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resolution; and leaving only a part of his guards to reën. force the feeble garrisons, he intrusted the command of Africa to the eunuch Solomon,” who proved himself not unworthy to be the successor of Belisarius. In the first invasion, some detachments, with two officers of merit, were surprised and intercepted; but Solomon speedily assembled his troops, marched from Carthage into the heart of the country, and in two great battles destroyed sixty thousand of the Barbarians. The Moors depended on their multitude, their swiftness, and their inaccessible mountains; and the aspect and smell of their camels are said to have produced some confusion in the Roman cavalry.” But as soon as they were commanded to dismount, they derided this contemptible obstacle: as soon as the columns ascended the hills, the naked and disorderly crowd was dazzled by glittering arms and regular evolutions; and the menace of their female prophets was repeatedly fulfilled, that the Moors should be discomfited by a beardless antagonist. The victorious eunuch advanced thirteen days’ journey from Carthage, to besiege Mount Aurasius,” the citadel, and at the same time the garden, of Numidia. That range of hills, a branch of the great Atlas, contains, within a circumference of one hundred and twenty miles, a rare variety of soil and climate; the intermediate valleys and elevated plains abound with rich pastures, perpetual streams, and fruits of a delicious taste and uncommon magnitude. This fair solitude is decorated with the ruins of Lambesa, a Roman city, once the seat of a legion, and the residence of forty thousand inhabitants. The Ionic temple of AEsculapius is encompassed with Moor. ish huts; and the cattle now graze in the midst of an amphi, theatre, under the shade of Corinthian columns. A sharp per. pendicular rock rises above the level of the mountain, where the African princes deposited their wives and treasure; and a proverb is familiar to the Arabs, that the man may eat fire who dares to attack the craggy cliffs and inhospitable na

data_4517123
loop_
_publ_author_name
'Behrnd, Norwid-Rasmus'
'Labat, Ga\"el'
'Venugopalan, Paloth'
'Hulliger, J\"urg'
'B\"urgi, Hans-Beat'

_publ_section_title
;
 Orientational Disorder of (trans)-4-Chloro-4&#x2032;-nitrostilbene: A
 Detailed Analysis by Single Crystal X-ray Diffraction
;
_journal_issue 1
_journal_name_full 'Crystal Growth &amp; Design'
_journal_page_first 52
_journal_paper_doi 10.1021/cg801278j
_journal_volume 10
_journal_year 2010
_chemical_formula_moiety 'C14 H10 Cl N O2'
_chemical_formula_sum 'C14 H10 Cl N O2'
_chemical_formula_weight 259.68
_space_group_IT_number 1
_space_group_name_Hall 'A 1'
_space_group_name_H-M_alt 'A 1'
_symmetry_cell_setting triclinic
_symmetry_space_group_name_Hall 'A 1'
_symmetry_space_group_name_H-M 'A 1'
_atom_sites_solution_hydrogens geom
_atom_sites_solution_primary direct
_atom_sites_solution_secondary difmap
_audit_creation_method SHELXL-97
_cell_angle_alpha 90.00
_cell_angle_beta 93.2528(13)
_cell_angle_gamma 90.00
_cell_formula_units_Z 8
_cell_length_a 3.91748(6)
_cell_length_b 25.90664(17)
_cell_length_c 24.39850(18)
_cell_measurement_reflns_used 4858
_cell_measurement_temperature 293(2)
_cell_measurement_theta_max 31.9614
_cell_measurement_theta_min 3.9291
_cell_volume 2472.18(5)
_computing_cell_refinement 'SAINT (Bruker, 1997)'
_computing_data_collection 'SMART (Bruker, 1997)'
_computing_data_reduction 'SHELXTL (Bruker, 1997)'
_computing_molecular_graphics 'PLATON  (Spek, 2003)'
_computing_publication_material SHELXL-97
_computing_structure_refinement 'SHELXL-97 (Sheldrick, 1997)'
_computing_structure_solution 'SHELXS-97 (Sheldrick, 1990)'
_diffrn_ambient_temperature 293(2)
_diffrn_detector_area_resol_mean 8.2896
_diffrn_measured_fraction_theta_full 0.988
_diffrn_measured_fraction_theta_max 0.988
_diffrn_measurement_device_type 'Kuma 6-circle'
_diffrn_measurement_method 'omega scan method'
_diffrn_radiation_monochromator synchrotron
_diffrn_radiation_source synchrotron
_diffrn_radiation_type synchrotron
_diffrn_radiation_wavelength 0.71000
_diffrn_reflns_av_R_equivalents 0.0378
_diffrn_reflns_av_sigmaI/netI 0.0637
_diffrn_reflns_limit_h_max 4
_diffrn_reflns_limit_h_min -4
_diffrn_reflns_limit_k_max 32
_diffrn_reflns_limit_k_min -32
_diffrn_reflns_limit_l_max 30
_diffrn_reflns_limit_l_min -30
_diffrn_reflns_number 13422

* See the African government and warfare of Solomon, in Procopius (Vandal. 1. ii. c. 10, 11, 12, 13, 19, 20). He was recalled, and again restored; and his last victory dates in the xiiith year of Justinian (A. D. 539). An accident in his childhood had rendered him a eunuch (1.1. c. 11) : the other Roman generals were amply furnished with beards troyovos outritAduevot (l. ii. c. 8).

* This natural antipathy of the horse for the camel is affirmed by the ancients (Xenophon. Cyropaed.]. vi. p. 488, 1. vii. pp. 483, 492, edit. Hutchinson, Polyaen. Stratagen. vii. 6, Plin. Hist. Nat. viii. 26, AElian, de Natur. Annal. 1. iii. c. 7); but it is disproved by daily experience, and derided by the best judges, the Ori. entals (Voyage d'Oléarius, p. 553).

... Procopius is the first who describes Mount Aurasius (Vandal. 1. ii. c. 13. De Edific. l. vi. c. 7). He may be compared with Leo Africanus (dell'Africa, parte §§ Ramusio, tom. i. fol. 77, recto). Marmol (tom. ii. p. 430), and Shaw (pp. * Isidor. Chron. p. 722, edit. Grot. Mariana, Hist. Hispan. 1. v. c. 8, p. 173.